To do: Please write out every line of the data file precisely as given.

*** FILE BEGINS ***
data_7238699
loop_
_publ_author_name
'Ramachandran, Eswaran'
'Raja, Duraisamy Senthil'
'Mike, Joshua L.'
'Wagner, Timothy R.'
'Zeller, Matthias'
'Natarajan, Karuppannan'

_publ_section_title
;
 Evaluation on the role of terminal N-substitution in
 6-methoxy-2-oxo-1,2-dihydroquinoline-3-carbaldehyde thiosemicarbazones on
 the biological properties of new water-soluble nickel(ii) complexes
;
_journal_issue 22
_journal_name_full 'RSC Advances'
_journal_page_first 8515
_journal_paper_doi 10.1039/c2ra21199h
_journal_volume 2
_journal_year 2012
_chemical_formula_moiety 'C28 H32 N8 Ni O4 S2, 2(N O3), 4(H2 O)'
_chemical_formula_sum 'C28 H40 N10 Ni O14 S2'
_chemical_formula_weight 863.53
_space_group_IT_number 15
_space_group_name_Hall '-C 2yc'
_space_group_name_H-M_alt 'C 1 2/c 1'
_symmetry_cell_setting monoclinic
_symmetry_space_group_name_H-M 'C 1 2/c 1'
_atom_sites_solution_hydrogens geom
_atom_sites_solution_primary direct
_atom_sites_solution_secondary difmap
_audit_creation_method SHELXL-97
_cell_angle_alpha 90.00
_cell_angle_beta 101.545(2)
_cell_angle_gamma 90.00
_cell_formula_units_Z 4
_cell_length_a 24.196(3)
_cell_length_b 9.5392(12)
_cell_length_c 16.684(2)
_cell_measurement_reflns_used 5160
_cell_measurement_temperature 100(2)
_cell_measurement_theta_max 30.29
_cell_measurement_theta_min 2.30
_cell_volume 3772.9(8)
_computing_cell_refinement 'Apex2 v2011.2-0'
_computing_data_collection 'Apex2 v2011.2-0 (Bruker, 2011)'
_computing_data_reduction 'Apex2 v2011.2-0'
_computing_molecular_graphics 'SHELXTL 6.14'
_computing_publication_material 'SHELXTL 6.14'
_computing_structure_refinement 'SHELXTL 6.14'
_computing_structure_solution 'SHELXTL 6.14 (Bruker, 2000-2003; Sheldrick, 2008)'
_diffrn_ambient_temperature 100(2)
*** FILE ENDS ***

data_7238699
loop_
_publ_author_name
'Ramachandran, Eswaran'
'Raja, Duraisamy Senthil'
'Mike, Joshua L.'
'Wagner, Timothy R.'
'Zeller, Matthias'
'Natarajan, Karuppannan'

_publ_section_title
;
 Evaluation on the role of terminal N-substitution in
 6-methoxy-2-oxo-1,2-dihydroquinoline-3-carbaldehyde thiosemicarbazones on
 the biological properties of new water-soluble nickel(ii) complexes
;
_journal_issue 22
_journal_name_full 'RSC Advances'
_journal_page_first 8515
_journal_paper_doi 10.1039/c2ra21199h
_journal_volume 2
_journal_year 2012
_chemical_formula_moiety 'C28 H32 N8 Ni O4 S2, 2(N O3), 4(H2 O)'
_chemical_formula_sum 'C28 H40 N10 Ni O14 S2'
_chemical_formula_weight 863.53
_space_group_IT_number 15
_space_group_name_Hall '-C 2yc'
_space_group_name_H-M_alt 'C 1 2/c 1'
_symmetry_cell_setting monoclinic
_symmetry_space_group_name_H-M 'C 1 2/c 1'
_atom_sites_solution_hydrogens geom
_atom_sites_solution_primary direct
_atom_sites_solution_secondary difmap
_audit_creation_method SHELXL-97
_cell_angle_alpha 90.00
_cell_angle_beta 101.545(2)
_cell_angle_gamma 90.00
_cell_formula_units_Z 4
_cell_length_a 24.196(3)
_cell_length_b 9.5392(12)
_cell_length_c 16.684(2)
_cell_measurement_reflns_used 5160
_cell_measurement_temperature 100(2)
_cell_measurement_theta_max 30.29
_cell_measurement_theta_min 2.30
_cell_volume 3772.9(8)
_computing_cell_refinement 'Apex2 v2011.2-0'
_computing_data_collection 'Apex2 v2011.2-0 (Bruker, 2011)'
_computing_data_reduction 'Apex2 v2011.2-0'
_computing_molecular_graphics 'SHELXTL 6.14'
_computing_publication_material 'SHELXTL 6.14'
_computing_structure_refinement 'SHELXTL 6.14'
_computing_structure_solution 'SHELXTL 6.14 (Bruker, 2000-2003; Sheldrick, 2008)'
_diffrn_ambient_temperature 100(2)